What do you think about foreign development aid? Are we sending too much or too little to lesser-developed countries?

How about microcredit? Do you side with the defenders or the critics of this controversial approach to fighting poverty?

If, like me, you follow global development issues, you probably have an opinion on both topics, which have become perennial focal points of heated debate in government halls and online forums worldwide.

But what if all the passion behind those debates is misplaced? What if a far less-discussed solution to global poverty could have a greater impact on the poor than either of these approaches while also avoiding the downsides that make them so controversial?

I watched a fascinating TED talk earlier this month, in which economist Dilip Ratha made the case for a poverty alleviation tool that flies largely under the radar: remittances.

He laid out some astonishing numbers:

  • There are 232 million international migrants in the world – if they comprised one country, it would be the world’s fifth largest, with an economy larger than that of France.
  • India received 72 billion dollars in remittances last year – larger than its IT exports – while Egypt’s remittances amounted to three times the size of revenue from the Suez Canal.
  • Some 180 million of these global migrants send money home regularly, amounting to 413 billion dollars in annual remittances sent by migrants from developing countries back to their homelands.

Ratha said that annual remittance amount is remarkable, “because it is three times the size of the total of development aid money. And yet you and I, my colleagues in Washington, we endlessly debate and discuss about development aid, while we ignore remittances as small change.” (If you’re curious, that remittance total is also about five times larger than the global loan portfolio in microfinance – and naturally, it doesn’t have to be repaid with interest.)

Remittances already provide a lifeline to both poor individuals and families, and to their national economies. In some countries, they make up anywhere from a fifth (Liberia) to a half (Tajikistan) of GDP. As Ratha pointed out, unlike private investment money or development aid, the flow of remittances isn’t subject to the shifting priorities of businesses, NGOs or governments. And it doesn’t only come from wealthy nations. “Remittances don’t flow back at the first sign of trouble in a country,” he said. “They actually act like an insurance – when a family is facing hard times, remittances increase.” Ratha cited that in Nepal, the poverty rate fell from 42% in 1995 to 31% in 2005 in spite of the country’s political and economic crises. About half of that decline is most likely attributed to remittances from India.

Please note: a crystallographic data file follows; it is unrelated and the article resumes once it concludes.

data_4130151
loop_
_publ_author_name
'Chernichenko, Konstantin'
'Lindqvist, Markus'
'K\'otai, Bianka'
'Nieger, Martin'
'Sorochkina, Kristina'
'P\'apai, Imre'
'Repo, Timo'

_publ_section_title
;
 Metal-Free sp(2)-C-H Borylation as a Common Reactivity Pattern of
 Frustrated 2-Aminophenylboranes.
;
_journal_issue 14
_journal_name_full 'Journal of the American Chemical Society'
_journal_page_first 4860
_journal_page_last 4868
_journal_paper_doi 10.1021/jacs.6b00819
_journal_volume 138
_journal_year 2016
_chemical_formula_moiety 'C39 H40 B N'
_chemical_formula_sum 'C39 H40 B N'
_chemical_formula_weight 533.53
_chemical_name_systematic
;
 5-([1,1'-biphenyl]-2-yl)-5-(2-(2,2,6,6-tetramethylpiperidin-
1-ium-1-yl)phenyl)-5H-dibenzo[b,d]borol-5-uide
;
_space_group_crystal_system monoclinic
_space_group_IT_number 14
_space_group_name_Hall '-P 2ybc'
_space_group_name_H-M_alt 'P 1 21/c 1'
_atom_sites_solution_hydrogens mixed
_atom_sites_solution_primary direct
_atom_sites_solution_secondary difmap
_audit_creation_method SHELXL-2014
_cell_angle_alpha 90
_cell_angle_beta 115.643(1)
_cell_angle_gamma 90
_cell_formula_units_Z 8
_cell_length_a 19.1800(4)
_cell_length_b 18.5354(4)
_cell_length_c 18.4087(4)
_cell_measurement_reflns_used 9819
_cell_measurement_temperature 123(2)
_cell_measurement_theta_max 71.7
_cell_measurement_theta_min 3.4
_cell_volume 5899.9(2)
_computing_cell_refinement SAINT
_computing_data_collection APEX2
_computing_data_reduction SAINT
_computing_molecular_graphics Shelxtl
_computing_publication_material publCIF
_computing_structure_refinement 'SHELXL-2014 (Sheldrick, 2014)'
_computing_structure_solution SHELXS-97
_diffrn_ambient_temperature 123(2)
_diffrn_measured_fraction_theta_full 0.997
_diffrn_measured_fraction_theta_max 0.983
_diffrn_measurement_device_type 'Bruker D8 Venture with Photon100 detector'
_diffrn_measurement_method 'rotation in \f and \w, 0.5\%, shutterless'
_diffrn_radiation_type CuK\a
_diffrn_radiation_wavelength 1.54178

The vital role of remittances has led to growing calls to remove migration restrictions in developed countries. And some economists have estimated that an open-border policy could double both the average wage of workers in developing countries and world GDP.

But let’s be realistic: even before Ebola and ISIS came along, political realities in much of the developed world had made the prospects of even modest immigration reform uncertain at best. Even so, other solutions exist.

A good place to start, according to Ratha, would be to reduce the high cost of sending money home. “Money transfer companies structure their fees to milk the poor,” he said. He cited some disturbing average fees: 8% globally, 12% to send money to Africa, 20% to send money within Africa, and an astonishing 90% to send money to Venezuela.

I agree with Ratha that the development community should work together to decrease remittance costs. “If we reduce costs to 1%, that would realize a savings of 30 billion dollars per year. 30 billion dollars per year, that’s larger than the entire bilateral aid budget going to Africa per year. That is larger than, or almost similar to, the total aid budget of the United States government, the largest donor on the planet.”

Thanks to the astonishing proliferation of mobile access in the developing world, platforms exist that could get remittance money quickly and easily into the hands of the poor. But in spite of recent movement toward cross-border mobile money transfers in developing countries, smoothing remittance channels from wealthier countries is an uphill battle. Strict regulations to stop money laundering and the financing of terrorism (among other obstacles) have prevented similar solutions from taking root. However, in Ratha’s view, there is little data to support any significant connection between money laundering and small remittances, and governments should relax regulations on amounts under 1000 dollars.

His talk featured some other intriguing ideas for how governments and development organizations could encourage the flow of money to the poor, involving everything from post offices to a global non-profit remittance platform. While some of these proposals sound more feasible than others, I personally find it hard to disagree with his conclusion: “Remittances empower people. We must do all we can to make remittances safer and cheaper. And it can be done.”


Ratha, D. (2014, October 14). Dilip Ratha: The hidden force in global economics: sending money home [Video file]. Retrieved from http://www.ted.com/talks/dilip_ratha_the_hidden_force_in_global_economics_sending_money_home?language=en.


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